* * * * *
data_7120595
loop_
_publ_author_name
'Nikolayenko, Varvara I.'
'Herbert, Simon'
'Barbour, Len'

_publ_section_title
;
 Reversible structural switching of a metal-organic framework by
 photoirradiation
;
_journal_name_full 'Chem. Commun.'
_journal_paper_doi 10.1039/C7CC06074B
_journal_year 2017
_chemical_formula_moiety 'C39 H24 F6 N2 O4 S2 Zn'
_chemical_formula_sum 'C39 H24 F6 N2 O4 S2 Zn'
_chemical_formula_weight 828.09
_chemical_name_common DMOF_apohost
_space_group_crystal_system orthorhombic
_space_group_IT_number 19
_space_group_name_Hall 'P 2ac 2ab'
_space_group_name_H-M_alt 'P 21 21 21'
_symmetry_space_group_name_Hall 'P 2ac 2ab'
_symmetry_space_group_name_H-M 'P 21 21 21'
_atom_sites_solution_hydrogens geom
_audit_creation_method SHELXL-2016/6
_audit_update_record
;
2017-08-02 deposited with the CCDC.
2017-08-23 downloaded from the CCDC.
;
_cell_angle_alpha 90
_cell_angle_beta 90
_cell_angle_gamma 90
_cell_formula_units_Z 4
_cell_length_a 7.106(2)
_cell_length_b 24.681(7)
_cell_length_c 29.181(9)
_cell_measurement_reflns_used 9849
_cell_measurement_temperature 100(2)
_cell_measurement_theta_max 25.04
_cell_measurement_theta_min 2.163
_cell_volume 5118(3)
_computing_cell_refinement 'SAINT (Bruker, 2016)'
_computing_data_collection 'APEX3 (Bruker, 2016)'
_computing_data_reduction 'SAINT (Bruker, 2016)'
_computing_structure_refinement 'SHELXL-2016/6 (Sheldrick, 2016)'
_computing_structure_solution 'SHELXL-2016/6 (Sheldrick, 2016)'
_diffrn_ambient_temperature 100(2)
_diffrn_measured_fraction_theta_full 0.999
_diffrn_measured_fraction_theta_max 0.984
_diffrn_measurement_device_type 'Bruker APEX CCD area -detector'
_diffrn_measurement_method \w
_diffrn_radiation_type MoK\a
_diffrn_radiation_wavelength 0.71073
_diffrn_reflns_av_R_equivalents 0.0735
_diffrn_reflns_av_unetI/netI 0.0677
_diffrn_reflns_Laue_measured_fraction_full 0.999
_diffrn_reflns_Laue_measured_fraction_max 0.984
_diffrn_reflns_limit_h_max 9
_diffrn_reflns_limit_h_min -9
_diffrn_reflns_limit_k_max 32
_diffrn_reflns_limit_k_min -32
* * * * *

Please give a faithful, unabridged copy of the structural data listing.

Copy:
data_7120595
loop_
_publ_author_name
'Nikolayenko, Varvara I.'
'Herbert, Simon'
'Barbour, Len'

_publ_section_title
;
 Reversible structural switching of a metal-organic framework by
 photoirradiation
;
_journal_name_full 'Chem. Commun.'
_journal_paper_doi 10.1039/C7CC06074B
_journal_year 2017
_chemical_formula_moiety 'C39 H24 F6 N2 O4 S2 Zn'
_chemical_formula_sum 'C39 H24 F6 N2 O4 S2 Zn'
_chemical_formula_weight 828.09
_chemical_name_common DMOF_apohost
_space_group_crystal_system orthorhombic
_space_group_IT_number 19
_space_group_name_Hall 'P 2ac 2ab'
_space_group_name_H-M_alt 'P 21 21 21'
_symmetry_space_group_name_Hall 'P 2ac 2ab'
_symmetry_space_group_name_H-M 'P 21 21 21'
_atom_sites_solution_hydrogens geom
_audit_creation_method SHELXL-2016/6
_audit_update_record
;
2017-08-02 deposited with the CCDC.
2017-08-23 downloaded from the CCDC.
;
_cell_angle_alpha 90
_cell_angle_beta 90
_cell_angle_gamma 90
_cell_formula_units_Z 4
_cell_length_a 7.106(2)
_cell_length_b 24.681(7)
_cell_length_c 29.181(9)
_cell_measurement_reflns_used 9849
_cell_measurement_temperature 100(2)
_cell_measurement_theta_max 25.04
_cell_measurement_theta_min 2.163
_cell_volume 5118(3)
_computing_cell_refinement 'SAINT (Bruker, 2016)'
_computing_data_collection 'APEX3 (Bruker, 2016)'
_computing_data_reduction 'SAINT (Bruker, 2016)'
_computing_structure_refinement 'SHELXL-2016/6 (Sheldrick, 2016)'
_computing_structure_solution 'SHELXL-2016/6 (Sheldrick, 2016)'
_diffrn_ambient_temperature 100(2)
_diffrn_measured_fraction_theta_full 0.999
_diffrn_measured_fraction_theta_max 0.984
_diffrn_measurement_device_type 'Bruker APEX CCD area -detector'
_diffrn_measurement_method \w
_diffrn_radiation_type MoK\a
_diffrn_radiation_wavelength 0.71073
_diffrn_reflns_av_R_equivalents 0.0735
_diffrn_reflns_av_unetI/netI 0.0677
_diffrn_reflns_Laue_measured_fraction_full 0.999
_diffrn_reflns_Laue_measured_fraction_max 0.984
_diffrn_reflns_limit_h_max 9
_diffrn_reflns_limit_h_min -9
_diffrn_reflns_limit_k_max 32
_diffrn_reflns_limit_k_min -32